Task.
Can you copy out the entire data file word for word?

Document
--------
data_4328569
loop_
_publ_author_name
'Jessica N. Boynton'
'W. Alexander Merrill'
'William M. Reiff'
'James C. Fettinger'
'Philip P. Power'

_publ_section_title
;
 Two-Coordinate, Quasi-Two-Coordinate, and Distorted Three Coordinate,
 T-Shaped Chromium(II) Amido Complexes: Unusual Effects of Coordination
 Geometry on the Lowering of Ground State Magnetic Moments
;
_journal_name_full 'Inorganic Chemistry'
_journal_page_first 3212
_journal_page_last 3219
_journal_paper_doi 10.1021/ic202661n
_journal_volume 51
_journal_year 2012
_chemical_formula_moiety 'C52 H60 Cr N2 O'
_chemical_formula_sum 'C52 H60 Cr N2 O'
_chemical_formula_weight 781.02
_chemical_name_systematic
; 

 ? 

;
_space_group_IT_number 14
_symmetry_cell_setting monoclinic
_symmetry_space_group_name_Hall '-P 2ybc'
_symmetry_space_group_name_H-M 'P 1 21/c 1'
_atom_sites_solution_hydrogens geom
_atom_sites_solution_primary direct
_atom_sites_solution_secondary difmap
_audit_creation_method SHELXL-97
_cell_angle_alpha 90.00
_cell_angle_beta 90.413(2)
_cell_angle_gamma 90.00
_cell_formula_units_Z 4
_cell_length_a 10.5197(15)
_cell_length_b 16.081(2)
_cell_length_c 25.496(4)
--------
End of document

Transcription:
data_4328569
loop_
_publ_author_name
'Jessica N. Boynton'
'W. Alexander Merrill'
'William M. Reiff'
'James C. Fettinger'
'Philip P. Power'

_publ_section_title
;
 Two-Coordinate, Quasi-Two-Coordinate, and Distorted Three Coordinate,
 T-Shaped Chromium(II) Amido Complexes: Unusual Effects of Coordination
 Geometry on the Lowering of Ground State Magnetic Moments
;
_journal_name_full 'Inorganic Chemistry'
_journal_page_first 3212
_journal_page_last 3219
_journal_paper_doi 10.1021/ic202661n
_journal_volume 51
_journal_year 2012
_chemical_formula_moiety 'C52 H60 Cr N2 O'
_chemical_formula_sum 'C52 H60 Cr N2 O'
_chemical_formula_weight 781.02
_chemical_name_systematic
; 

 ? 

;
_space_group_IT_number 14
_symmetry_cell_setting monoclinic
_symmetry_space_group_name_Hall '-P 2ybc'
_symmetry_space_group_name_H-M 'P 1 21/c 1'
_atom_sites_solution_hydrogens geom
_atom_sites_solution_primary direct
_atom_sites_solution_secondary difmap
_audit_creation_method SHELXL-97
_cell_angle_alpha 90.00
_cell_angle_beta 90.413(2)
_cell_angle_gamma 90.00
_cell_formula_units_Z 4
_cell_length_a 10.5197(15)
_cell_length_b 16.081(2)
_cell_length_c 25.496(4)